[8]       UK Parliament, Answer to written parliamentary question, February 2019, available at:

[9]         Para 339NA Immigration Rules Part 11.

[10]       Preliminary Information Form available at:

[11]       Home Office, Asylum Process Guidance: Routing Asylum Applications, para.3.9.

[12]       Home Office, Children’s Asylum Claims, available at

[13]       Discussions with stakeholder organisations and reported in the media, available at:

[14]         The Civil Legal Aid (Immigration Interviews) (Exceptions) Regulations 2012, available at:

[15]       Home Office, Asylum Policy Instruction, Gender issues in the asylum claim, para 7.1.

[16]       Home Office, Asylum Policy Instruction Asylum Interviews, 2019, available at:

[17]       The resumption of substantive asylum interviews, Home Office, August 2020, available at:

[18]         Home Office, Asylum Policy Instruction: Asylum Interviews Section 8: Interpreters, available at:

[19]       Interpreters code of conduct, available at:

[20]       Inspection report on the use of language services in the asylum process Independent Chief Inspector of Borders and Immigration 2020, available at:

[21]       Inspection report on the use of language services in the asylum process Independent Chief Inspector of Borders and Immigration 2020, available at:

[22]       Home Office, Asylum Policy Instruction, Gender issues in the asylum claim, para 7.1, available at:

[23]       Beyond Belief; How the Home Office fails survivors of torture at the asylum interview, Freedom from  Torture 2020, available at:

[24]       For the period July to September 2020, appeals relating to asylum/protection, see:

[25]       Rule 19 The Tribunal Procedure (First-tier Tribunal) (Immigration and Asylum Chamber) Rules 2014.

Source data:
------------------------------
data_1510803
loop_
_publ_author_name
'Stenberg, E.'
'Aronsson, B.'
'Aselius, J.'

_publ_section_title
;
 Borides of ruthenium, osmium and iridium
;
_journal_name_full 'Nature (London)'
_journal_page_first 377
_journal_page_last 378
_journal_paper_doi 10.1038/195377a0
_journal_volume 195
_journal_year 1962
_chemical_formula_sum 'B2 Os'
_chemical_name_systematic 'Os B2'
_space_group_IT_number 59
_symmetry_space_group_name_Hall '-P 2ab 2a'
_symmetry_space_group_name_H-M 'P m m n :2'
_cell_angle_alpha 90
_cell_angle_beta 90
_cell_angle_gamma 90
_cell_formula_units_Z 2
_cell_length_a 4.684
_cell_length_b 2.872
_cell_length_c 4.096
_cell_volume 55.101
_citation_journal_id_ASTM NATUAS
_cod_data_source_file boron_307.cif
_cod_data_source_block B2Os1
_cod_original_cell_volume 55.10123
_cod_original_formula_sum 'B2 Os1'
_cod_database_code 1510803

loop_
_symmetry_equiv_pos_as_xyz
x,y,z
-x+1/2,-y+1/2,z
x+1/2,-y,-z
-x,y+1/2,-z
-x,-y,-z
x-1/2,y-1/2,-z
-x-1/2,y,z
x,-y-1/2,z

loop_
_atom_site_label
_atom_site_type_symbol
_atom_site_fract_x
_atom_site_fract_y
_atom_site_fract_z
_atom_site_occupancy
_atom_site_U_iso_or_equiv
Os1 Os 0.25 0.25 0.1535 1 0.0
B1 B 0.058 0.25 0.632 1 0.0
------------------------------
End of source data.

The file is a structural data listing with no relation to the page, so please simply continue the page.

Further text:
[26]       HM Courts and Tribunals Service, Immigration and Appeals Tribunal Fees Guidance, available at:

[27]        Refugee Action and NACCOM, Tipping the Scales, 2018, available at:; Dr Jo Wilding, Droughts and Deserts, 2019, available at:

[28]       Rule 12 The Tribunal Procedure (First-tier Tribunal) (Immigration and Asylum Chamber) Rules 2014.

[29]         BBC, ‘Asylum seekers face appeals “lottery”’, 29 November 2017, available at:

[30]          Asylum Aid and NatCen, Through her eyes; enabling women’s best evidence in asylum appeals, 2017, available at:

[31]       Experiencing Asylum Appeal Hearings: 34 ways to improve access to justice at the First Tier Tribunal, University of Exeter and Public Law Project 2020, available at:

[32]     Rule 33 Procedure Rules.

[33]       Rule 54.7A Civil Procedure Rules.  

[34]         Home Office, Section 94 guidance, 12 April 2017, available at:

[35]       Para 333B Immigration Rules Part 11.

[36]       Wendy Morton answer to written question on Legal Aid Scheme, available at

[37]        UK government, Guidance Unrepresented appellants – Immigration and Asylum Tribunal, available at:

[38]       Schedule 1, Table 4(a) Civil Legal Aid (Remuneration) Regulations 2013, available at:

[39]       Immigration Specification to the 2013 Standard Civil Contract, available at:

[40]       Julie Gibbs and Deri Hughes-Roberts, Justice at Risk: Quality and Value for Money in Asylum Legal Aid, Runnymede Trust, 2012, and see Christel Querton, I feel like as a woman I’m not welcome: a gender analysis of UK law, policy and practice, Asylum Aid 2012.

[41]       Legal Aid, Sentencing and Punishment of Offenders Act 2012, Schedule 1 Part 1 (30), available at:

[42]       Civil Legal Aid (Remuneration) (Amendment) (Coronavirus) regulations 2020, available at:

[43]     Government criticised over new fixed fee, Law Society Gazette , May 2020, available at:

[44]       Statement by legal team following consent order between the parties.

[45]       Changes to fee payments for immigration work; Government announcement, 7 October 2020, available at:

[46]      Government announcement Separated children given better access to legal aid 25th October 2019, available at:

[47]       Droughts and deserts; a report on the immigration legal aid market, Dr Jo Wilding 2019

[48]       The Civil Legal Aid (Merits Criteria), (Amendment) Regulations 2014 No. 131, available at:

[49]       Ministry of Justice, Post-implementation review of Legal Aid, Sentencing and Punishment of Offenders Act 2012 (LASPO), February 2019, available at:

Table of contents

  • Statistics
  • Overview of the legal framework
  • Overview of the main changes since the previous report update
  • Asylum Procedure
  • Reception Conditions
  • Detention of Asylum Seekers
  • Content of International Protection